For nearly ten years now, Daniel of Two Go Round-The-World has explored how travel captures our imagination and engages our deepest emotions. One half of the duo that maintains the widely read Two Go Round-The-World blog, Daniel treats his subjects not only as works of art but also as symbols of the cultural and political forces that inspire them. Check him out on Google+.

Comments (16)

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  1. I loved this piece! It sounded achingly familiar… For three years on the road I happily lived out of my backpack. I had a change of clothing, a few files (I was a writer after all), a laptop, a few cables (not much – this was the 1990s) and a book to read. That was it!

    Now I have a house, and each room has furniture. My clothes closet is a small room in itself and I have far more than I need or can use.

    What my own ‘decluttering’ taught me is that it is survivable. I can do it. If I have to, I can live with very little, almost with nothing, actually. And that knowledge is the little bit of freedom I can hang onto right now.

    Thanks for the well-timed reminder!

  2. Kathryn says:


    Next week we are going to begin our task of decluttering! I have to say, I am so excited! Despite the fact that we both don’t buy very much, throw out a lot of stuff, and don’t tend to keep anything we feel we don’t need, we still have a ton of stuff to get rid of….I have no idea how this happens! I know we will both feel so much better once we get rid of this stuff!


  3. Fantastic article!

    I am with Scribetrotter here. When I first left Canada to move to Japan, I came with only the possessions that I could take on the airplane. Everything else was useless to me.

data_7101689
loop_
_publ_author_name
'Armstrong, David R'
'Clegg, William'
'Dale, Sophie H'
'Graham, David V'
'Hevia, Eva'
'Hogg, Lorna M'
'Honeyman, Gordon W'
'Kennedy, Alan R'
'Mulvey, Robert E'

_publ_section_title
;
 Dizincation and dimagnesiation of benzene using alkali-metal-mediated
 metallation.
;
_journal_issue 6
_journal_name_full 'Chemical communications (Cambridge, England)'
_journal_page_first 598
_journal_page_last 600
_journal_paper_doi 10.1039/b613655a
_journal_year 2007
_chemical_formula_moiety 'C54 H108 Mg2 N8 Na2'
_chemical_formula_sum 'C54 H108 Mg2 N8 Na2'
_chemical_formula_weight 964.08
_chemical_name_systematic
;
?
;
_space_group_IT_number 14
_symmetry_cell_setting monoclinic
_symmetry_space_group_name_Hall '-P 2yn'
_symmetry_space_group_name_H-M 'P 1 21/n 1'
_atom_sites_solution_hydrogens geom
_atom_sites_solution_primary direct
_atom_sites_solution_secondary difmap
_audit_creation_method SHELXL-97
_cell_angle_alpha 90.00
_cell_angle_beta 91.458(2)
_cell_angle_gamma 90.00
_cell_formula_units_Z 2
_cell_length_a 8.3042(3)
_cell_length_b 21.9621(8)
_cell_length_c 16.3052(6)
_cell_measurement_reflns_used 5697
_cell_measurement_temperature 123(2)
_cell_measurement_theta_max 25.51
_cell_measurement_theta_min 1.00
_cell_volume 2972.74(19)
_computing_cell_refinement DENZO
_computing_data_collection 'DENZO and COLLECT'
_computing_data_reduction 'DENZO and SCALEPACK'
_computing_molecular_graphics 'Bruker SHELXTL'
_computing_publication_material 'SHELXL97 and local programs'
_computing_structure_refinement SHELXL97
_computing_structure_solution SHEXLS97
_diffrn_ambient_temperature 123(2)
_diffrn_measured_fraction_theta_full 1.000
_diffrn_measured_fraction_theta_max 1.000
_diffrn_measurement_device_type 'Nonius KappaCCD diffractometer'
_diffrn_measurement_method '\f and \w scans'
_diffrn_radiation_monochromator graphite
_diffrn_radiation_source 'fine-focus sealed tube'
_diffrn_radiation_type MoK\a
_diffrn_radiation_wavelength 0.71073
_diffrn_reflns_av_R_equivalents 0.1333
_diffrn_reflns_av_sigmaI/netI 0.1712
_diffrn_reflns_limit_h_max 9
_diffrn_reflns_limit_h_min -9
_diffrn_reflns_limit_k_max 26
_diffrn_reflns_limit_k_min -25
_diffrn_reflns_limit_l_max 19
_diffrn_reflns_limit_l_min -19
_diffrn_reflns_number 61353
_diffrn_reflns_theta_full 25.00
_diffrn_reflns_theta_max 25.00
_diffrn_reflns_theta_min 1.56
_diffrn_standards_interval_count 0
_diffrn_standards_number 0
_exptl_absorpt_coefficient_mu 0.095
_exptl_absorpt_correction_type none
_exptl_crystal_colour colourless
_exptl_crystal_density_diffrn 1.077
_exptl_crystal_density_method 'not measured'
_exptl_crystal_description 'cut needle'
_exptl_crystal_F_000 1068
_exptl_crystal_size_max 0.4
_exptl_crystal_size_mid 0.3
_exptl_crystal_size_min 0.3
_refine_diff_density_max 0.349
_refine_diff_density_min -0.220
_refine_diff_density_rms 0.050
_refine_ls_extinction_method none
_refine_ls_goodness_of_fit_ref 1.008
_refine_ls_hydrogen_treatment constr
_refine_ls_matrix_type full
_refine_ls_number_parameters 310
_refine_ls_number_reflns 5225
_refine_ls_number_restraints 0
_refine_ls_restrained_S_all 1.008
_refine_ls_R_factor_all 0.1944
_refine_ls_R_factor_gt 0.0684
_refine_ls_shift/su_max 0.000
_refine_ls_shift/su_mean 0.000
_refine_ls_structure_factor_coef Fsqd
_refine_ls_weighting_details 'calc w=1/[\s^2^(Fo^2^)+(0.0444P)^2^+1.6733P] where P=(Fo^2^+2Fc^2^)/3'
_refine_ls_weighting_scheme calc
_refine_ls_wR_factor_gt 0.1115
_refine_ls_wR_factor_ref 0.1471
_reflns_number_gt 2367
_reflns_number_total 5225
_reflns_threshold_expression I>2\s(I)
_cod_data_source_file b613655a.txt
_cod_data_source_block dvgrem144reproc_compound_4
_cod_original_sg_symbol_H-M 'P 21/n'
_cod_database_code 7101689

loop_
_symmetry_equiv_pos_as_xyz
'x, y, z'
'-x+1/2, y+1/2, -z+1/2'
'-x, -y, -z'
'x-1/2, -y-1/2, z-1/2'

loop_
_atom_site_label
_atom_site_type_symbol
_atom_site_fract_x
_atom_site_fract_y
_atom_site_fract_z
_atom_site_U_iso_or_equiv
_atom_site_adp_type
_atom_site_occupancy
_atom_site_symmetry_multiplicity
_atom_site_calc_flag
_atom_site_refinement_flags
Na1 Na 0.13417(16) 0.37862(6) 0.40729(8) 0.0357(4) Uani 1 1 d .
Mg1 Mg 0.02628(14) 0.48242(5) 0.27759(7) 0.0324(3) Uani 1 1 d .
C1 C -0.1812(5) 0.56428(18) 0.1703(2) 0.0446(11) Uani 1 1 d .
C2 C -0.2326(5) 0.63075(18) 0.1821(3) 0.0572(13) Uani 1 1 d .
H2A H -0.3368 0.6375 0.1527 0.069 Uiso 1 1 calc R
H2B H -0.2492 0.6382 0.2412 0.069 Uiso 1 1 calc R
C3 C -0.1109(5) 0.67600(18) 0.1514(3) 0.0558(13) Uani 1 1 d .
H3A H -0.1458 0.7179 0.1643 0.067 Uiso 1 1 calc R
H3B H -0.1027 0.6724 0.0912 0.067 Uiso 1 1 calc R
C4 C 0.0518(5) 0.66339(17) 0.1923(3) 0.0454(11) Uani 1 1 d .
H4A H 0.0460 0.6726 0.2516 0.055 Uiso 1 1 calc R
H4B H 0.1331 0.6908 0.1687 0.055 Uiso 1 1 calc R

Then I bought a house in Japan and filled it with more junk and furniture than I care to admit. Now as I plan to leave again and embark on a more nomadic lifestyle, I need to start getting rid of stuff fast.

    It is incredibly liberating to know that I don’t need, nor want to buy anything else. It is not about consumption anymore, it is detoxification from consumerism.

    My decluttering has already begun but I still have a ways to go.

    • Daniel says:


      Hey John—it seems like we’re occupying similar mental spaces! I like the notion of detox. In a sense that’s what we’re seeking through travel, as well—a mental detox.

  4. Dave and Deb says:


    I hate clutter. I am always trying to get rid of things. Luckily for me, I don’t have a huge attachment to anything and have no problem donating it if I haven’t used it in a year. That’s my rule. Problem is, sometimes I throw things out too soon and go why did I do that? But then after a little while I forget what it was in the first place. Dave has a bunch of concert T-shirts that he won’t let me give away. He hasn’t worn them in 10 years,but we keep them for sentimental purposes. One day I am going to make some art out of all of the logos and put it up on a wall.

    • Daniel says:


      Concert Ts are sacred—I broke out a god-awful Tragically Hip concert T from the early 90s at their recent concert in Toronto. It sat at the bottom of my dresser for 15 years—and to there it will return!